BROOKLYN, N.Y. — NXP Semiconductors' first-quarter earnings beat projections as sales growth was better than expected in nearly all its product segments.
Revenue rose 15% from a year earlier but fell 4% from the fourth quarter to $1.25 million. Even the decline was "slightly better than the typical seasonal decline," Richard Clemmer, the Dutch company's chief executive, said in a conference call with analysts last week following the earnings release.
NXP reported net income of $110 million, or $0.43 per share, versus a net loss of $14 million, or $0.06 per share, a year earlier. Excluding items, adjusted net income for the quarter was $249 million, or $0.98 per share, compared with $186 million, or $0.72 per share, a year earlier, beating the Street's EPS estimate of $0.90-0.91 per share. The GAAP gross profit margin rose from 45% to 47%.
The overall results "were very good, with better overall product revenue, better gross margin and strong cash flow," Clemmer said.
In its high-performance mixed-signal segment, revenue grew 18% from a year earlier but fell 5% from the fourth quarter. NXP's automotive business grew 20% growth from a year earlier; that growth was driven by demand for in-vehicle networking products. Revenue in the portable and computing business grew 45% from a year earlier, which was near the high end of the firm's targets.
In its identification business, revenue growth was a less robust but still healthy 6%, which the company attributed to improved demand for infrastructure and mobile payment products. Revenue from its industrial and infrastructure line was slightly below projections but still grew 19%, while revenue performance in its standard products segment was incrementally better than expected.
"With Q1 being normally our seasonally weakest quarter in a year, we feel especially positive about the remainder of this year," Clemmer said. "We believe we can continue to monetize our company-specific opportunities, which should result in better-than-industry growth, continued improvement in profitability and robust cashflow generation."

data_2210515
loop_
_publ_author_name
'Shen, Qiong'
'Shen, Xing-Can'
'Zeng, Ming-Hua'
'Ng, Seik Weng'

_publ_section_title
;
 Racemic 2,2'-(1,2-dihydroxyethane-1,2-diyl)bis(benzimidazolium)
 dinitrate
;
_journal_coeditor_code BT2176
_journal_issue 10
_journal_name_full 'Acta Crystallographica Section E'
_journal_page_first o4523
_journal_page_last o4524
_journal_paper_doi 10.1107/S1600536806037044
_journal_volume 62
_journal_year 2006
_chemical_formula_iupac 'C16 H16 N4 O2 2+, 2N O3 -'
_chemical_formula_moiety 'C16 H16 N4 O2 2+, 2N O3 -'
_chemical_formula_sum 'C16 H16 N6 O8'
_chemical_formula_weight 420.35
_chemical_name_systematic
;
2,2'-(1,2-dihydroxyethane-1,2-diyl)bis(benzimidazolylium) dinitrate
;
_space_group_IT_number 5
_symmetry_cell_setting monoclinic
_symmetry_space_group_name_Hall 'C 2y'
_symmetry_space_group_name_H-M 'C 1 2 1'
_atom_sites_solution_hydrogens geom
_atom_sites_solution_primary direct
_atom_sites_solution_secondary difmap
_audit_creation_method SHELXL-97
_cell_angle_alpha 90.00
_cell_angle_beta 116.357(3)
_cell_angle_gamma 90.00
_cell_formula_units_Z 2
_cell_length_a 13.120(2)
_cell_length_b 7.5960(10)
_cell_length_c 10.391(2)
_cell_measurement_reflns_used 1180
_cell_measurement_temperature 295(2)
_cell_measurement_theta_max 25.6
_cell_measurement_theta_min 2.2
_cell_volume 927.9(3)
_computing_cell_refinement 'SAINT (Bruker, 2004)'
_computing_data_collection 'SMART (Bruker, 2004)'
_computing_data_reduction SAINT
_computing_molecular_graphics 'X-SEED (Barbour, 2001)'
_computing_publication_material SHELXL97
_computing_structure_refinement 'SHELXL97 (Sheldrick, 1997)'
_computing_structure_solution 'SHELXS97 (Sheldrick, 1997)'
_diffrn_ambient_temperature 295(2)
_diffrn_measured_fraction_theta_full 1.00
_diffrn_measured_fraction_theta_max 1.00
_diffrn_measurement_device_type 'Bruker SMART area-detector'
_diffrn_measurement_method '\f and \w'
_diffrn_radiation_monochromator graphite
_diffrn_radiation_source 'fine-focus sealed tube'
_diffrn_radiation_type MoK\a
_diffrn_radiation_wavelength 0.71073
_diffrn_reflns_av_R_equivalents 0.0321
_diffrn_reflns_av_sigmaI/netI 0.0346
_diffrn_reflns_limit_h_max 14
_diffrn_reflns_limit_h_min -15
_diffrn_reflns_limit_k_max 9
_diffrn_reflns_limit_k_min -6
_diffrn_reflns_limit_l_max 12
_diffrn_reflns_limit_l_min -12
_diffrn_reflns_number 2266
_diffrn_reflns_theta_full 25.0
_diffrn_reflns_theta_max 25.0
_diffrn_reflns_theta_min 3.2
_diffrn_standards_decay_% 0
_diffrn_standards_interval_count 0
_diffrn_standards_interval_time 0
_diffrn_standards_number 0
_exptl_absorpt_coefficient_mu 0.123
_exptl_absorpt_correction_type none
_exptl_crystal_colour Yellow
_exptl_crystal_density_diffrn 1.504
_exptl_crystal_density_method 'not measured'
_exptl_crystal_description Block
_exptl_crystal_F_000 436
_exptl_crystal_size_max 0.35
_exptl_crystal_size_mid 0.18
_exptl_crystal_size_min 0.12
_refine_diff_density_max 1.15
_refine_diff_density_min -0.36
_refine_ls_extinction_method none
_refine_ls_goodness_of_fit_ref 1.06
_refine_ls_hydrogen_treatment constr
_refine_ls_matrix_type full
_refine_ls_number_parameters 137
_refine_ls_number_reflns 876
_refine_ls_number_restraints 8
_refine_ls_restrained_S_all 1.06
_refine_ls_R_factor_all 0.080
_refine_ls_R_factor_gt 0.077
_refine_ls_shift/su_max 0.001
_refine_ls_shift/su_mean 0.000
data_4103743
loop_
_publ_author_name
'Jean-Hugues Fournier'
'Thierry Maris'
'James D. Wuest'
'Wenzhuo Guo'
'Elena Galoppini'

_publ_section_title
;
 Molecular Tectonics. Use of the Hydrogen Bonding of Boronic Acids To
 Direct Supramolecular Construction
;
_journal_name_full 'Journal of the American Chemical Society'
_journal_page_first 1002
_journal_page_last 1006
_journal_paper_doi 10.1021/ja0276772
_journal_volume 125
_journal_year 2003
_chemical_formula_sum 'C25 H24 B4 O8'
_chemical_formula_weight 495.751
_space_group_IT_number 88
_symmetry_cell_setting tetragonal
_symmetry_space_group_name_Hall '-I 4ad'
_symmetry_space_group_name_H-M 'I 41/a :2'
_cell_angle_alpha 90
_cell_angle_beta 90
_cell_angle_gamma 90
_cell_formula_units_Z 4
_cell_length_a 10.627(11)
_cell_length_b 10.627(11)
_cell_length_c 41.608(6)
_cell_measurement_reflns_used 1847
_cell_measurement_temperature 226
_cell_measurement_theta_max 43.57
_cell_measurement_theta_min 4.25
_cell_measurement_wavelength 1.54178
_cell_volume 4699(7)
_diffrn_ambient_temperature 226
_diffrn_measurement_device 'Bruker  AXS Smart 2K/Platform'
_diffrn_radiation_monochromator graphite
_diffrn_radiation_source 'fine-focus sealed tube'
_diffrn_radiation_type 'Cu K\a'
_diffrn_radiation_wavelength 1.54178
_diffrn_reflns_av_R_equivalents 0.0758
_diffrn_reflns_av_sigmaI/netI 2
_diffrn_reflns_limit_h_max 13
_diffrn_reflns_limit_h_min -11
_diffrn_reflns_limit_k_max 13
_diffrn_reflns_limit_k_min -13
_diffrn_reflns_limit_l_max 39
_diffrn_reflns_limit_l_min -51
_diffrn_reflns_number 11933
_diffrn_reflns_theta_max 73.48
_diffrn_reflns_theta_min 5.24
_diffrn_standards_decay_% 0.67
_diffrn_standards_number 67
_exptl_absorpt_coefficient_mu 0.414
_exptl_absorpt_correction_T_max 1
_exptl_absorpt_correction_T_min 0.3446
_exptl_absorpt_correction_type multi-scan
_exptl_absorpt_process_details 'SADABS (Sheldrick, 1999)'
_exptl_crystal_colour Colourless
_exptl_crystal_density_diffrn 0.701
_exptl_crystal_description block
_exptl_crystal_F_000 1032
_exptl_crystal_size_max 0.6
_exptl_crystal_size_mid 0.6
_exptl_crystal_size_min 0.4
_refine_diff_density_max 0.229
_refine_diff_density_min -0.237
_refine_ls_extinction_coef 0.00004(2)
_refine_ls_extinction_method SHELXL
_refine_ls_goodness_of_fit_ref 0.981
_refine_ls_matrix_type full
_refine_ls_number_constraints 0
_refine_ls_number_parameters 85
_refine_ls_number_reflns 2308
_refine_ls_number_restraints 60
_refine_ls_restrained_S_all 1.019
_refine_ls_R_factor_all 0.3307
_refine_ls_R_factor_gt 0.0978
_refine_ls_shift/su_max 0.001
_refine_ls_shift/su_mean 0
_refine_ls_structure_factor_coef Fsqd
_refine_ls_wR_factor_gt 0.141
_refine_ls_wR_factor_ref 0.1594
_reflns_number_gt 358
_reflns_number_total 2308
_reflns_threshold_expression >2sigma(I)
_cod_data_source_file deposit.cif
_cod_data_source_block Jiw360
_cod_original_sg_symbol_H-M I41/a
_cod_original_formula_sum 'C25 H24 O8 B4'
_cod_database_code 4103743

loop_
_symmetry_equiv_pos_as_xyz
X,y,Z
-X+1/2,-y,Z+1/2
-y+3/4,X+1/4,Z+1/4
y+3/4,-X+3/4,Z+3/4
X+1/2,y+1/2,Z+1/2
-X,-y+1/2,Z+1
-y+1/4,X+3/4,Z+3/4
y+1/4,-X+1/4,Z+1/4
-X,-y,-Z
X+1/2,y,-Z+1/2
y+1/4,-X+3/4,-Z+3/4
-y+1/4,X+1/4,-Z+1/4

For the second quarter, NXP is forecasting non-GAAP earnings of $1 to $1.10 per share, along with revenue of $1.3 billion to $1.35 billion (up 4-9% from the first quarter), driven by single-digit growth in all segments except portable and computing.
"We continue to be optimistic about driving [portable and computing products] into other key customers, but it won't be a significant contributor in 2014 revenue," Clemmer said.
However, within its industrial and infrastructure business, NXP is seeing strong, broad-based demand for its high-performance RF products, particularly for LTE base station applications. While lead times "remain fairly consistent," some products areas are experiencing "a significant increase in lead times," he said, though he did not elaborate.
Clemmer also expects NXP's ID business to be one of the major contributors of growth in 2015 as rollouts of EMV equipment (a payment consortium formed by Europay, MasterCard, and Visa also referred to as Chip&Pin), accelerate in the US and China in the second half of this year. Specifically, NXP's embedded chips are designed into EMV authentication systems, which make credit card and debit transactions more secure.
According to Vijay Rakesh, an analyst at Sterne, Agee & Leach Inc. in Birmingham, Ala., NXP stands to benefit from a major move by Target, which announced that it would begin to implement EMV chip card technology early next year, as well from the momentum building in the US and China for contactless EMV and dual-face POS terminals. NXP also has a strong position in mobile payment applications as more smartphones are designed with its NFC chips, he said.